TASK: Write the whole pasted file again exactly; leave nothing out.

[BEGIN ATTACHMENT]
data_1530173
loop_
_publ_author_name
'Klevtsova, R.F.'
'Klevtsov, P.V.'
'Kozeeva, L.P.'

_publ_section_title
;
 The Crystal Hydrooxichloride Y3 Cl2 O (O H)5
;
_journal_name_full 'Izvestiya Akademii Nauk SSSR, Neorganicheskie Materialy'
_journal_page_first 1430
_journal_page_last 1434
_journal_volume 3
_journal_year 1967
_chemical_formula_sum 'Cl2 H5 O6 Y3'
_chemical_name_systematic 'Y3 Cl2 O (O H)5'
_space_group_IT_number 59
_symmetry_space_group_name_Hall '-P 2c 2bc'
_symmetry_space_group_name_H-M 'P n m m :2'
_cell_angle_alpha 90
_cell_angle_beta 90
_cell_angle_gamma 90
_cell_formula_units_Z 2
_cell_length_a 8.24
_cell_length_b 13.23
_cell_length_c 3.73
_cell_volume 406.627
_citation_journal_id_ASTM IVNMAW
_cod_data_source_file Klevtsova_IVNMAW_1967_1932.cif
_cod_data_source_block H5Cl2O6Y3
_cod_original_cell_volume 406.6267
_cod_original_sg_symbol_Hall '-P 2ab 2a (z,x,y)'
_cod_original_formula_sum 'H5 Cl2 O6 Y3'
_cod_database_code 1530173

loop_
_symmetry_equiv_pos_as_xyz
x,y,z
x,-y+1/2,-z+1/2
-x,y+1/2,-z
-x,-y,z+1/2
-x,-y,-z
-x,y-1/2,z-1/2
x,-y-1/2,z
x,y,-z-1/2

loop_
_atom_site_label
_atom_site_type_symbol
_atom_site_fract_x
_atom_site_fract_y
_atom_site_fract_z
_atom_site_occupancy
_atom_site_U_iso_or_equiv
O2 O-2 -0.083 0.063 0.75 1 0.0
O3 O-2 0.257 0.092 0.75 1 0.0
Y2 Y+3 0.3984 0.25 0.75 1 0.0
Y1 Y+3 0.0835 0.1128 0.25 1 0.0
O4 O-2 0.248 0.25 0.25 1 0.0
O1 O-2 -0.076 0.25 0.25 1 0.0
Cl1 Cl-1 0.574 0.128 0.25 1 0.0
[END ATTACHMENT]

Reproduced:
data_1530173
loop_
_publ_author_name
'Klevtsova, R.F.'
'Klevtsov, P.V.'
'Kozeeva, L.P.'

_publ_section_title
;
 The Crystal Hydrooxichloride Y3 Cl2 O (O H)5
;
_journal_name_full 'Izvestiya Akademii Nauk SSSR, Neorganicheskie Materialy'
_journal_page_first 1430
_journal_page_last 1434
_journal_volume 3
_journal_year 1967
_chemical_formula_sum 'Cl2 H5 O6 Y3'
_chemical_name_systematic 'Y3 Cl2 O (O H)5'
_space_group_IT_number 59
_symmetry_space_group_name_Hall '-P 2c 2bc'
_symmetry_space_group_name_H-M 'P n m m :2'
_cell_angle_alpha 90
_cell_angle_beta 90
_cell_angle_gamma 90
_cell_formula_units_Z 2
_cell_length_a 8.24
_cell_length_b 13.23
_cell_length_c 3.73
_cell_volume 406.627
_citation_journal_id_ASTM IVNMAW
_cod_data_source_file Klevtsova_IVNMAW_1967_1932.cif
_cod_data_source_block H5Cl2O6Y3
_cod_original_cell_volume 406.6267
_cod_original_sg_symbol_Hall '-P 2ab 2a (z,x,y)'
_cod_original_formula_sum 'H5 Cl2 O6 Y3'
_cod_database_code 1530173

loop_
_symmetry_equiv_pos_as_xyz
x,y,z
x,-y+1/2,-z+1/2
-x,y+1/2,-z
-x,-y,z+1/2
-x,-y,-z
-x,y-1/2,z-1/2
x,-y-1/2,z
x,y,-z-1/2

loop_
_atom_site_label
_atom_site_type_symbol
_atom_site_fract_x
_atom_site_fract_y
_atom_site_fract_z
_atom_site_occupancy
_atom_site_U_iso_or_equiv
O2 O-2 -0.083 0.063 0.75 1 0.0
O3 O-2 0.257 0.092 0.75 1 0.0
Y2 Y+3 0.3984 0.25 0.75 1 0.0
Y1 Y+3 0.0835 0.1128 0.25 1 0.0
O4 O-2 0.248 0.25 0.25 1 0.0
O1 O-2 -0.076 0.25 0.25 1 0.0
Cl1 Cl-1 0.574 0.128 0.25 1 0.0